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Disneyland Article
Growing Up In Disneyland
Ron DeFoe
Don DeFore's Silver Banjo Barbecue Restaurant in Frontierland

Disneyland fans who have enjoyed the park numerous times might say they too "grew up in Disneyland." But my family's story is a bit different. Our Mom loved to quote us kids saying, "gee, do we have to go to Disneyland again? Such was the case in the early years of the Park when Dad owned a restaurant in Frontierland. A few stories below are just a part of my brother Dave's and my presentation on Saturday, August 15th at this year's D23 Expo (second floor, "Walt Disney Archives Stage").

Our saga begins with some background on my father - film and TV actor, Don DeFore. If you're neither a senior citizen nor an entertainment historian you're wondering: who was Don DeFore. Well, to start, dad was honored with a star on Hollywood Boulevard's Walk of Fame for his role as "Thorny" on the first five years of the Adventures of Ozzie and Harriet TV show. He is perhaps best known for his role as Mr. Baxter or "Mr. B" in the 1960s TV sitcom, Hazel, with costar Shirley Booth as Hazel.

DeFore was also president of the Television Academy of Arts and Sciences (Los Angeles chapter) from 1954 to 1955. A major accomplishment in that role was selling the first nationally televised Emmy Awards to NBC which aired live March 7, 1955. Nominees and recipients of Emmy Awards would gain much more exposure for their TV productions now that television would bring the Awards show into millions of homes. One person, in particular, was most grateful to gain more exposure for his successful TV productions: Walt Disney.

That live national telecast switched back and forth between the New York and Los Angeles chapters (this was before satellite broadcasts) and was a resounding success. Kudos came to Dad and others (including Bud Coulson, the Academy's PR man) responsible for pulling it off. One such compliment came by phone to Dad from Walt Disney who wanted to meet the man who was able to pull this off and invite him for a personal tour of Disney Studios in Burbank. Dad accepted enthusiastically and asked if he could bring Bud Coulson along. The tour included Walt showing them a number of sound stages with some amazing contraptions which Walt explained as being part of his next adventure: Disneyland.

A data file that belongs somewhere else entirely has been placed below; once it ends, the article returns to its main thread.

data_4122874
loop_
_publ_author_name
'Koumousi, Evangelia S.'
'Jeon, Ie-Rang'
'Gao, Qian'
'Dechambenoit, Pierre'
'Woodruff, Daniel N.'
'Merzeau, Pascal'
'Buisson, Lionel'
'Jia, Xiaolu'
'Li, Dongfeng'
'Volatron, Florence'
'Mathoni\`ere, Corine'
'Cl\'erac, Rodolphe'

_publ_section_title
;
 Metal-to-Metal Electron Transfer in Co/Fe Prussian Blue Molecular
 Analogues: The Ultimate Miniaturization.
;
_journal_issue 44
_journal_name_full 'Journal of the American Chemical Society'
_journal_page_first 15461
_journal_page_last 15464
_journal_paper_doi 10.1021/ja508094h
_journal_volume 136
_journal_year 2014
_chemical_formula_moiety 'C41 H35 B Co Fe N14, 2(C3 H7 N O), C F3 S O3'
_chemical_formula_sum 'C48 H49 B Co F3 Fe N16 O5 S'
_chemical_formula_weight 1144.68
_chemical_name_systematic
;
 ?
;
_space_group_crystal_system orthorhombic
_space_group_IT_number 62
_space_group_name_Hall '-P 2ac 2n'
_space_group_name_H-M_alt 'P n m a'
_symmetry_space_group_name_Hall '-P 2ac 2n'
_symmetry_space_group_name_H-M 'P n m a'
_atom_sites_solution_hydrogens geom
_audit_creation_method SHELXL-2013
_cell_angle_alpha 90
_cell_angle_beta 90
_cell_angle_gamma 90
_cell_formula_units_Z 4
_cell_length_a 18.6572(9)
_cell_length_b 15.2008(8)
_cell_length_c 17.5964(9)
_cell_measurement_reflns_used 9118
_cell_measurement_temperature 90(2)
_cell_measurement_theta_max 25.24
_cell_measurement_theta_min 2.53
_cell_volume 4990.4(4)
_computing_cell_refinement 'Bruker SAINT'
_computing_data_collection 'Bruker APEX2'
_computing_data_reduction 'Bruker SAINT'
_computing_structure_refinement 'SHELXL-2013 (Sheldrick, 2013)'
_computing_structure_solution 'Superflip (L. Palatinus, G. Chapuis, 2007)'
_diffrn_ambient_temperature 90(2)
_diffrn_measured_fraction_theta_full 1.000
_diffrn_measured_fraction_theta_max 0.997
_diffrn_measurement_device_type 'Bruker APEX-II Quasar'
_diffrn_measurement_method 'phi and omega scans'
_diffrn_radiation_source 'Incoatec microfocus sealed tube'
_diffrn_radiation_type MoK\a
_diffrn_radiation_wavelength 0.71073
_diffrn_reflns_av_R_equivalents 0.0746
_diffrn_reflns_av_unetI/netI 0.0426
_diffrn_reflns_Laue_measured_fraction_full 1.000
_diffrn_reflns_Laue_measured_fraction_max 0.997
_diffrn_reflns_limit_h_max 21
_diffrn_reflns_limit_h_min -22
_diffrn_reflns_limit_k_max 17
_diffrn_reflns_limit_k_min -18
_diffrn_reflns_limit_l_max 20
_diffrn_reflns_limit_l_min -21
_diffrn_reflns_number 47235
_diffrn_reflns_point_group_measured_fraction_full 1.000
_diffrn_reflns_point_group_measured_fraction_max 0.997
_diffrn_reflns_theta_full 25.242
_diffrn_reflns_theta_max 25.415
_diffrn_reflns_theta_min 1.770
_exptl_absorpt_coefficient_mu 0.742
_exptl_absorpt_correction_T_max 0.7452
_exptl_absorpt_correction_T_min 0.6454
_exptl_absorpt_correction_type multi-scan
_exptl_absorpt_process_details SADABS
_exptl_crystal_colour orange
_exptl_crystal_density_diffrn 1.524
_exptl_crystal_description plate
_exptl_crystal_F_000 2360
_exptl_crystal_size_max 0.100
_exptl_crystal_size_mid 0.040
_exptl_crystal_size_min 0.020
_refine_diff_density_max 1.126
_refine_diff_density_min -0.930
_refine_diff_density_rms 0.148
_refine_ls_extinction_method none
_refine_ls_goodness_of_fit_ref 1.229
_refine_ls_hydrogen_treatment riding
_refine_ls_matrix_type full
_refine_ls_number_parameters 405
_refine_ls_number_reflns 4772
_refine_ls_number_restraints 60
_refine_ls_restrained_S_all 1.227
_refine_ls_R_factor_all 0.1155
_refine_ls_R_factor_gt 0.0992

The next couple things to emanate from that personal tour was Walt hiring Bud Coulson to be part of Disneyland's creation and then later inviting our family to be in the Disneyland Opening Day Parade. For those that have a copy of that live national TV broadcast on July 17, 1955, check out the Autopia cars riding up Main Street. The occupants are the entire Don DeFore family including wife, Marion, daughters Penny and Dawn, and sons David and Ronnie. One of the mysteries we pose to attendees of our presentations is: why, in publicity stills are we in different seating positions than those shown in the DVD film. Was there a rehearsal run-through, or was there one for the media and one for the public? We've been waiting for someone to explain that mystery.

The following year, the Casa de Fritos restaurant in Frontierland made a deal to move to a larger space closer to the Frontierland entrance, thus leaving their old space vacant. Disney was anxious to fill that space. Enter Bud Coulson again, who had been named Lessee Liaison. Bud remembered reading an article about Dad working as a chef in his college dormitory. Bud called his long-time friend and asked if he'd be interested in "donning" his chef's hat once again and becoming part of Disneyland. Dad, always open to new adventures, didn't hesitate to answer in the affirmative. There was one hitch: having never operated a restaurant he had to take a restaurant management course. So, along with his brother Verne, who had agreed to manage the concession, they took a course at UCLA extension and got the professor to use his Disneyland restaurant lease as a class project. Dad got a "B" in the class - for barbecue, thus the beginnings of Don DeFore's Silver Banjo Barbecue in Frontierland.

The "Banjo" opened August, 1957 when I was seven years old, and until 1961 we kids spent much of our life growing up in the Park, commuting from a second home we bought in Anaheim. We could borrow my Dad's employee pass which enabled us to not only ride for free (these were the days of the ticket books) but we would get to stay on the ride as long as we liked. But what will kids do in the Park after boredom sets in? That's when the fun began. The best was bringing a friend to show-off the behind-the-scenes stuff like sneaking in back of the Jungle Cruise ride amongst the animatronic animals, waiting for a boat, then jumping up and down scratching our underarms like a couple of monkeys. We knew we had to hightail it out quickly as the security guards became familiar with the DeFore kids' antics. Management was also familiar with the DeFore kids. In fact, when they had a new attraction they would sometimes phone the "Banjo" to get some of us to come test it out, like the Flying Saucer ride in Tomorrowland. We were called over to test what were the prototypes - round pieces of plywood with rubber skirts riding on air. They even had to add a couple boxes of nails to get the weight distribution right! I guess there were just a lot fewer lawyers back then!